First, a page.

• Adjusting either the timing or content of the student's academic schedule to reduce stress and anxiety. For instance, it may be helpful to schedule physical education between demanding academic classes.
  • Teaching the student various relaxation techniques, such as visualization or deep breathing.
  • Allowing the student to take “timeouts” when needed to settle down, become calm or regroup.
  • Developing a crisis plan that outlines procedures for responding to the student's misbehavior and providing training in nonaversive behavior management, including positive reinforcement and communicative strategies, to all responders.
  • Counseling, mentoring, or intense social skills training.
  • Providing "wraparound" services, in which services and supports are “wrapped around” the student and his family. These may include interagency services provided at school, home, and in the community. There are often multiple agencies involved, and it is important to have a care coordinator to oversee the supports.

These strategies are typically developed after an administrator evaluates the student and conducts a behavior assessment. Because some of these individualized strategies are intensive and may need to be in place over an extended period of time, it is crucial to involve the family in all stages of developing and implementing them.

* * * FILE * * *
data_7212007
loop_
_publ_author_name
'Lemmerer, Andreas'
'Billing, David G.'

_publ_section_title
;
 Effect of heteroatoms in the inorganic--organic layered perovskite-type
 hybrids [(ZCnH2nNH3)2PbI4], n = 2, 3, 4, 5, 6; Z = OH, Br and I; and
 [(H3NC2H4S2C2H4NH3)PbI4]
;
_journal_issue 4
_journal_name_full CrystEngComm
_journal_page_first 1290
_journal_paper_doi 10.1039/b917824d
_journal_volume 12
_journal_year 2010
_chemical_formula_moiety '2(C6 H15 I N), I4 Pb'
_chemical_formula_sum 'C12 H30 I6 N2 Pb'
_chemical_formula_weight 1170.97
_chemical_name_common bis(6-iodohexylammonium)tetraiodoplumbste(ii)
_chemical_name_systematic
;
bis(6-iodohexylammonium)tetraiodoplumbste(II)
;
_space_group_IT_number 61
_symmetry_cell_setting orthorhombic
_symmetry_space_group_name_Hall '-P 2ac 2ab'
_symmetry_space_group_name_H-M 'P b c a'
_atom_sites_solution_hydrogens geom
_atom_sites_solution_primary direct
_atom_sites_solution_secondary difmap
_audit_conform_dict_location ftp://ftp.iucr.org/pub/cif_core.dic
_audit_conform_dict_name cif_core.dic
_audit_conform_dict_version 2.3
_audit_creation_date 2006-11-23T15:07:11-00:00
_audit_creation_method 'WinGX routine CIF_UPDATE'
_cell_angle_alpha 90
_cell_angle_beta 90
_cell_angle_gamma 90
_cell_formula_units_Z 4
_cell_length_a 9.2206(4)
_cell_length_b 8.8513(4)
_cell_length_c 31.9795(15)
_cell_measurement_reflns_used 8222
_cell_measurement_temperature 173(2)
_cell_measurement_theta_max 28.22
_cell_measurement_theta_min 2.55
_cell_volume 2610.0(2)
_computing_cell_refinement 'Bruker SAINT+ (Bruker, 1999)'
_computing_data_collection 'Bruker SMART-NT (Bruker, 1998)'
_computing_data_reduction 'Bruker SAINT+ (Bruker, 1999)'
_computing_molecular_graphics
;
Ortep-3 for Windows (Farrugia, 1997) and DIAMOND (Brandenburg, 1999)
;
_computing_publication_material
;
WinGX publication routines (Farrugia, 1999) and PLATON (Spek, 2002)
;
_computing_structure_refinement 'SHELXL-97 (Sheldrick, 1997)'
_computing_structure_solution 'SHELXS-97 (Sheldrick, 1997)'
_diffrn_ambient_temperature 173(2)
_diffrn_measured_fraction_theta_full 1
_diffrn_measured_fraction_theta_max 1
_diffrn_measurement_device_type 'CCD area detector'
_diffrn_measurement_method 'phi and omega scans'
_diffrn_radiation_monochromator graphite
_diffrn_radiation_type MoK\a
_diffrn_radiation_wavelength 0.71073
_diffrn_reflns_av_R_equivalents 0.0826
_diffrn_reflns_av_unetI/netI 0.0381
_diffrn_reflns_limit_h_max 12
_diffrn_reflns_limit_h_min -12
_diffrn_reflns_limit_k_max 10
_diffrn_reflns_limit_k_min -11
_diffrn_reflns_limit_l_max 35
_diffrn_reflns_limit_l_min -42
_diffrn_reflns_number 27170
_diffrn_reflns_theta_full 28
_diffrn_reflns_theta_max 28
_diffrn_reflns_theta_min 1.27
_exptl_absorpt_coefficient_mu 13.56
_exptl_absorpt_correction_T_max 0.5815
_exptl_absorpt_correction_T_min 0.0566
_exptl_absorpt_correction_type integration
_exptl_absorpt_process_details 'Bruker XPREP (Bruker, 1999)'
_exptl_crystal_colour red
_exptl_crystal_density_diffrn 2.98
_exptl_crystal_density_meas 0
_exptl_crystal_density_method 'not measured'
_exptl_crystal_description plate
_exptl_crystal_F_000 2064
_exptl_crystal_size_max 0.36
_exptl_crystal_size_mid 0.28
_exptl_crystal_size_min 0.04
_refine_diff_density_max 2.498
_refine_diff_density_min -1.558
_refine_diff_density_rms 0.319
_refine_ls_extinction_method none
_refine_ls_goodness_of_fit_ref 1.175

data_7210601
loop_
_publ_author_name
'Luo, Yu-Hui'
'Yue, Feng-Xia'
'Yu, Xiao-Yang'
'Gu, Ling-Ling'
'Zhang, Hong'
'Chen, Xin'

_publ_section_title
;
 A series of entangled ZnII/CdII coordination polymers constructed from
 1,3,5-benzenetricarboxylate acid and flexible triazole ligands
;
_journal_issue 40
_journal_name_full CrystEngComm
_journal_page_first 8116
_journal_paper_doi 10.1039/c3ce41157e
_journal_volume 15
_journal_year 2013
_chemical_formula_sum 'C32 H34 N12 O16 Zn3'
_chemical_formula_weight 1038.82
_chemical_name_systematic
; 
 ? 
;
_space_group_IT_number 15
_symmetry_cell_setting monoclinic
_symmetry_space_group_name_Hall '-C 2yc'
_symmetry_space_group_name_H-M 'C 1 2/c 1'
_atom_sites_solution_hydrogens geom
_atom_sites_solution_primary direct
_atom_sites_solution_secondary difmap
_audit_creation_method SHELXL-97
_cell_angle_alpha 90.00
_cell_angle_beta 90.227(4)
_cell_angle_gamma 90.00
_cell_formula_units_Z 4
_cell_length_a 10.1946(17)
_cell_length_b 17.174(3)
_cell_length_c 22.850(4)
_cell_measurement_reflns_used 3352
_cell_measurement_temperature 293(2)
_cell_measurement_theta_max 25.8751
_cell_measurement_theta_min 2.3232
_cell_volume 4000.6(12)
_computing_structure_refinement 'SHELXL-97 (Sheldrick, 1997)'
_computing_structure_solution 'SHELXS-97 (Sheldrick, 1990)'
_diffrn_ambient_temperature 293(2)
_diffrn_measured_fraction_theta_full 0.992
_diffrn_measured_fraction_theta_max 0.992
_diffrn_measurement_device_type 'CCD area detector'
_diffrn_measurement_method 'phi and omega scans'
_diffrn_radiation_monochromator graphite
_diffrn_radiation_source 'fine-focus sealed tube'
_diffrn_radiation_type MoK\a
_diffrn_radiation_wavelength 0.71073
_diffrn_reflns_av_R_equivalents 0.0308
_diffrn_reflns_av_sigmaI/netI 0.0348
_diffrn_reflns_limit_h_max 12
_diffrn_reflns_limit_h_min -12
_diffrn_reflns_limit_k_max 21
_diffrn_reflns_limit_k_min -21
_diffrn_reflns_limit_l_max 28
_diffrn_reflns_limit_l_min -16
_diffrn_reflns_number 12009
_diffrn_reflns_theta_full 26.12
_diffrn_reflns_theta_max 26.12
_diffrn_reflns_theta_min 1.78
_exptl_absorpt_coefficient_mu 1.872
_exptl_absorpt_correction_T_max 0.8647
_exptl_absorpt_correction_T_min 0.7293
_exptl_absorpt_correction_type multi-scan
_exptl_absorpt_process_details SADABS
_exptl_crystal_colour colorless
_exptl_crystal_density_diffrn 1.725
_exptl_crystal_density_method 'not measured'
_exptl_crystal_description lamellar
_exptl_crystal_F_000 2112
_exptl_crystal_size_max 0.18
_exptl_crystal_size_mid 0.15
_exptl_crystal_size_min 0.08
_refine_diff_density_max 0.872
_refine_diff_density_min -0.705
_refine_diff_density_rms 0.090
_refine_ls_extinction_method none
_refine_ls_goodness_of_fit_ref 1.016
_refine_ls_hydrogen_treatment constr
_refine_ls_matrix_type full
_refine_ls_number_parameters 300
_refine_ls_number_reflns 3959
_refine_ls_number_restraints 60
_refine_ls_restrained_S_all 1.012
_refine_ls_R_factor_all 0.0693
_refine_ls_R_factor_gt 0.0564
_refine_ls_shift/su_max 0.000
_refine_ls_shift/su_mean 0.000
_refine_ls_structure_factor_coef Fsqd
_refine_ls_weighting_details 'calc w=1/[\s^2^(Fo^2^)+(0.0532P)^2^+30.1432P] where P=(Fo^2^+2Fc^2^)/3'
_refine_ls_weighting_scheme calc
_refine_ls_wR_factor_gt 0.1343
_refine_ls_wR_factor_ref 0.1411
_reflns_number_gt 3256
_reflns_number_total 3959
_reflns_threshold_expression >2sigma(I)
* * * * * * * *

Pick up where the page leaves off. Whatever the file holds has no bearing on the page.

Post-Misconduct Interventions

While districtwide and individualized preventative strategies can prevent misbehavior and encourage desired behavior, some students will still break rules. When students with disabilities engage in misconduct, administrators should be aware that federal laws, including Section 504 of the Rehabilitation Act of 1973 (or commonly known as Section 504) and the Individuals with Disabilities Education Improvement Act of 2004 (IDEA), provide those students with specific procedural safeguards.

Equal Treatment. Section 504 prohibits schools receiving federal funds from discriminating against a student with a disability because of that disability.